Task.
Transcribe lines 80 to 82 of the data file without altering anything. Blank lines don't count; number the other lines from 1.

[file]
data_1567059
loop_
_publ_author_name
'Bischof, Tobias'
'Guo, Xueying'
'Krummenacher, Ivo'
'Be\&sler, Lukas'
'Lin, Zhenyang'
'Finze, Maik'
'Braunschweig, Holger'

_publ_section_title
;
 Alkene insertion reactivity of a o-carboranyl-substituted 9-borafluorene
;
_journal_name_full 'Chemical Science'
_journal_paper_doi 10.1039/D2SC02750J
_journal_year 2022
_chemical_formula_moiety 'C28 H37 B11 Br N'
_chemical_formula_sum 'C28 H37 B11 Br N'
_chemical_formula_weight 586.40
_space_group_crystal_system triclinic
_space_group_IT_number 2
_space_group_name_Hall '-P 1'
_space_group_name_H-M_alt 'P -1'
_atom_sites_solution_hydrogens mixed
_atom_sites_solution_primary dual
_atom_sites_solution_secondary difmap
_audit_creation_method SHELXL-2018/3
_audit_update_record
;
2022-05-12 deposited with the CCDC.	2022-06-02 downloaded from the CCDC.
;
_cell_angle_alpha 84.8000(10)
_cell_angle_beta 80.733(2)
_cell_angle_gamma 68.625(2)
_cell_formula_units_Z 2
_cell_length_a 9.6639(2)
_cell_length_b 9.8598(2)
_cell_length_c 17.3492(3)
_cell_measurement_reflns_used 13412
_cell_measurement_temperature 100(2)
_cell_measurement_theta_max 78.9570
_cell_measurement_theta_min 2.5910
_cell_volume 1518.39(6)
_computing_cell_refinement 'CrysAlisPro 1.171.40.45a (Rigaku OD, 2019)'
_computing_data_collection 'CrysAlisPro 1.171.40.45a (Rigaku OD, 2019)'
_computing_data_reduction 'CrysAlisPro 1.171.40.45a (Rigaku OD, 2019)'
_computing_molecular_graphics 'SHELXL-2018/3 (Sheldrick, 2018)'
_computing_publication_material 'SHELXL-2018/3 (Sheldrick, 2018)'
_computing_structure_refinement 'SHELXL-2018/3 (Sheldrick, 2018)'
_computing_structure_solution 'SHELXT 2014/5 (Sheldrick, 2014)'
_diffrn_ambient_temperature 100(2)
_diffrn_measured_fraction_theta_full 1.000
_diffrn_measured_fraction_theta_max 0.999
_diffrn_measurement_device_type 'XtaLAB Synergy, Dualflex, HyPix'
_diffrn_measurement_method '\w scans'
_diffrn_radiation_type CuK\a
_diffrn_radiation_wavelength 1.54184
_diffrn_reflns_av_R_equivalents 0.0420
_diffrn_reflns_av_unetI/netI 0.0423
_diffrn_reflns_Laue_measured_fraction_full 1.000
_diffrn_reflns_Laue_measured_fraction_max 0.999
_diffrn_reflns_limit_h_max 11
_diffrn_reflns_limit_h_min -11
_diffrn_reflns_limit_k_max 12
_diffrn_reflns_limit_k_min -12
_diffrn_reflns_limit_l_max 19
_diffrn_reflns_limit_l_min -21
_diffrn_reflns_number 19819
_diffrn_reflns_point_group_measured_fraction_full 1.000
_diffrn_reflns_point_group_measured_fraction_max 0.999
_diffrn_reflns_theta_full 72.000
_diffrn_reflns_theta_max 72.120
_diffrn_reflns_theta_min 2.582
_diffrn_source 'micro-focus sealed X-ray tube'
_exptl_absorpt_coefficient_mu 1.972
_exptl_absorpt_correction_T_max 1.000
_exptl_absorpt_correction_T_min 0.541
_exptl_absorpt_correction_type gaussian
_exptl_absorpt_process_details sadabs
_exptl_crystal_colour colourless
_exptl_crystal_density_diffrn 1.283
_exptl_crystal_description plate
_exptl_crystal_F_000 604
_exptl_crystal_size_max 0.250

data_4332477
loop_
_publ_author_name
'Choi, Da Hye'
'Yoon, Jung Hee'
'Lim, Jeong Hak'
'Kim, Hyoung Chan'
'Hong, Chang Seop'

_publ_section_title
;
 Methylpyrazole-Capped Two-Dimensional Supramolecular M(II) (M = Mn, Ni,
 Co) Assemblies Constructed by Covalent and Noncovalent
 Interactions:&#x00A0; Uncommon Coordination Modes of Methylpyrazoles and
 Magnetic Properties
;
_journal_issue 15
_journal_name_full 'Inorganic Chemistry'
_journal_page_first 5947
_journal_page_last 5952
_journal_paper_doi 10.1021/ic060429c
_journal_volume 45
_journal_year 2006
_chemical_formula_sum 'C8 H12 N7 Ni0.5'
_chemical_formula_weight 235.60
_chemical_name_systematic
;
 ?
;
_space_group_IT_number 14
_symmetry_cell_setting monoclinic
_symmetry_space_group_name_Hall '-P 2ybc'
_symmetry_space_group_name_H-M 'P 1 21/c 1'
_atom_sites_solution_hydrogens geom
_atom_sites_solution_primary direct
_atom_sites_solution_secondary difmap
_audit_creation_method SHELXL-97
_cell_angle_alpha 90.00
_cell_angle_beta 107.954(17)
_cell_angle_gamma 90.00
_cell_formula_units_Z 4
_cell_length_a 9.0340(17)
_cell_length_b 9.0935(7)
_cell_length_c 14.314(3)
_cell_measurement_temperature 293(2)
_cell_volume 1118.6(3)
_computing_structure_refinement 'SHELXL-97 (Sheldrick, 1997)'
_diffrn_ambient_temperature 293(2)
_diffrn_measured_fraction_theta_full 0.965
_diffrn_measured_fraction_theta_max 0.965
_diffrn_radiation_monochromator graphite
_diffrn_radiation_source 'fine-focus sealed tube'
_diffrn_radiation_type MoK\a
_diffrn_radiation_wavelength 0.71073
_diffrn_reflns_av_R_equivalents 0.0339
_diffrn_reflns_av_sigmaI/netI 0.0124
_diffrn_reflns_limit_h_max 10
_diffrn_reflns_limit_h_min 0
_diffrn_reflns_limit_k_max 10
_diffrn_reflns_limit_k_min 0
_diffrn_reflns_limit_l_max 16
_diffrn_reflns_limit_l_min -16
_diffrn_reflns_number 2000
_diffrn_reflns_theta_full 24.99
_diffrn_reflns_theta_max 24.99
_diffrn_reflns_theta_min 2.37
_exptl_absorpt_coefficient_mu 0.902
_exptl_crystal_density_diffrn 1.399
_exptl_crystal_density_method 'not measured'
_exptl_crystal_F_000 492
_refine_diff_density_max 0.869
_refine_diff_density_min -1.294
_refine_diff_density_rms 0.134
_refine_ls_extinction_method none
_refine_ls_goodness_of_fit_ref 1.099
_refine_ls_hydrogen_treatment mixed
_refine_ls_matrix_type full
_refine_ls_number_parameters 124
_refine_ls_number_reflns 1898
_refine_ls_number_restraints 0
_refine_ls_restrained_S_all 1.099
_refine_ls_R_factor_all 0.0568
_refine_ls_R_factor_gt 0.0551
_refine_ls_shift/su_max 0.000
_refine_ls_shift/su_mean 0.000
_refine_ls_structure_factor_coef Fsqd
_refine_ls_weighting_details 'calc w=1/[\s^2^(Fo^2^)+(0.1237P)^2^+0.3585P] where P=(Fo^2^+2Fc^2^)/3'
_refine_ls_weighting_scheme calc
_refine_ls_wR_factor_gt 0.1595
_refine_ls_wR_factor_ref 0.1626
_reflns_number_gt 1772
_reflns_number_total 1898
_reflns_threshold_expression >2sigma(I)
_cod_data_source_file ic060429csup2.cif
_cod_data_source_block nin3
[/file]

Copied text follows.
_exptl_absorpt_process_details sadabs
_exptl_crystal_colour colourless
_exptl_crystal_density_diffrn 1.283